Side Walk Slam. That's actually how I found out about you guys.
David: Oh, wow. So you were a Side Walk Slam fan first?
JFH (Laura): Yes, yes I was. Now, how is Run Kid Run different from Side Walk Slam?
David: Ah, cool. Well, it's pretty much Side Walk Slam started and we did three albums with Tooth and Nail,
and at that point, we were like "I think it's time for a change," 'cause we have hit our low point and it's like
"Let's do something different." Plus, we wanted to become a four-piece instead of a three-piece, and so there's not a huge
difference. Like, in mindset we wanted to be two different bands, but it was the same three guys and we added a bass player.
You know, so it's just like the same three guys and we added a bass player, but it's just a little more rock than punk rock,
if you will. But overall, same vibe.
JFH (Laura): Now, does Side Walk Slam still exist? And if so, will another album be released under their name? I'm curious.
David: *laughs* Um, we have never said Side Walk Slam is officially over, which that's where we're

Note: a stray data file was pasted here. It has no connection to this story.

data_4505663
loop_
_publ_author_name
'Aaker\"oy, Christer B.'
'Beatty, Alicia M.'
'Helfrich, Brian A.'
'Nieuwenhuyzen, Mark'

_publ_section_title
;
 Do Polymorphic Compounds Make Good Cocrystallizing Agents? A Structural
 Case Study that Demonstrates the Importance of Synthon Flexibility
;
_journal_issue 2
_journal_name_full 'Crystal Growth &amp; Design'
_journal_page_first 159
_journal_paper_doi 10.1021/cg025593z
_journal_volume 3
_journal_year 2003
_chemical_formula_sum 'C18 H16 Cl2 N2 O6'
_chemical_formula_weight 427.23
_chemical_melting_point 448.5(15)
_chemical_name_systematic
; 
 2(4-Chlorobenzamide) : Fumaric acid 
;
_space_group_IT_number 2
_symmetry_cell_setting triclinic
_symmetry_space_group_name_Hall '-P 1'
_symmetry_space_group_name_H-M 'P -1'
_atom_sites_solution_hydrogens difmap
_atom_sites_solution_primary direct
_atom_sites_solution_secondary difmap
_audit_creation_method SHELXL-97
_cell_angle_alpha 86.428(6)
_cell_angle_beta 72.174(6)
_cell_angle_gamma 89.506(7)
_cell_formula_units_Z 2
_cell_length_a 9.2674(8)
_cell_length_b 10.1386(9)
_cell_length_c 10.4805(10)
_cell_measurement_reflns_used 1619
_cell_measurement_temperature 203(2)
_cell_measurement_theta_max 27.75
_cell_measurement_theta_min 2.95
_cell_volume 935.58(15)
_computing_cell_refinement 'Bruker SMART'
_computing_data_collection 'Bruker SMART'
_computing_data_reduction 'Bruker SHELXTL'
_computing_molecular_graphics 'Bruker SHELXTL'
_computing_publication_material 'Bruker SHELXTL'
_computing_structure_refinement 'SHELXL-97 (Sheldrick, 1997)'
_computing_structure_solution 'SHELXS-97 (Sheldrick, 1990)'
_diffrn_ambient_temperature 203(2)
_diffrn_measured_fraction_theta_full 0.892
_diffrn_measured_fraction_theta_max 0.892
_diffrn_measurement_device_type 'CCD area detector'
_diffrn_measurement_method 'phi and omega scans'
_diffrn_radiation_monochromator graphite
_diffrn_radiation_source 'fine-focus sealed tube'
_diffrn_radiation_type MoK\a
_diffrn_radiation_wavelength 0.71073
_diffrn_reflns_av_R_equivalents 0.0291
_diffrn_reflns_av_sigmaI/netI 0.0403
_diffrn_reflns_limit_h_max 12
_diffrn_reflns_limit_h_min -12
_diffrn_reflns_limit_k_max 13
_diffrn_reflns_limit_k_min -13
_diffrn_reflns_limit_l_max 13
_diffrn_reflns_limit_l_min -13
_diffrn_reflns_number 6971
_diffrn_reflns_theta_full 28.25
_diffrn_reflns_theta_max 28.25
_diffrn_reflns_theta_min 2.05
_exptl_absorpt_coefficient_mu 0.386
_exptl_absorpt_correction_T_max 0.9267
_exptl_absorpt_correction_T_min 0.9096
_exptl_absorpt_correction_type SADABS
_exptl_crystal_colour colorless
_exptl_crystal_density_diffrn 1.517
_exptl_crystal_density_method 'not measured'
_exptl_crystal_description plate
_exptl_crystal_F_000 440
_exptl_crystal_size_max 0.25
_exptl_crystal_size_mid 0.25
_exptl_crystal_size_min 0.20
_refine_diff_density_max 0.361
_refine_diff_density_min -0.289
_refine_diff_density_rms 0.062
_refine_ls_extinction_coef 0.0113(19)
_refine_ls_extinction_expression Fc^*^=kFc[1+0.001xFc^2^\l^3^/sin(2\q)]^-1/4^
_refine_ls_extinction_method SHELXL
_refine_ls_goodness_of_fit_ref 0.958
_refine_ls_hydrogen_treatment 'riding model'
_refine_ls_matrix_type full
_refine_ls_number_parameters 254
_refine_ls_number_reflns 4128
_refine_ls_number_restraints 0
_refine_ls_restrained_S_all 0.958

kind of leaving at that, because, like, two Cornerstones ago, Side Walk Slam did a show at a generator stage, and some
kid was like "I'll pay for it! I don't care, I just want you guys to play!" And like a hundred kids showed up and stuff;
it was so much fun. And we played a skating rink/birthday party, like a couple years ago. So, we keep saying,
"Someday we'll put out another record." So, it's always-I mean we have enough trouble writing songs for Run Kid Run
*laughs*, so I wouldn't get your hopes up too high, but we say, and we'd love to, we really would. It's just,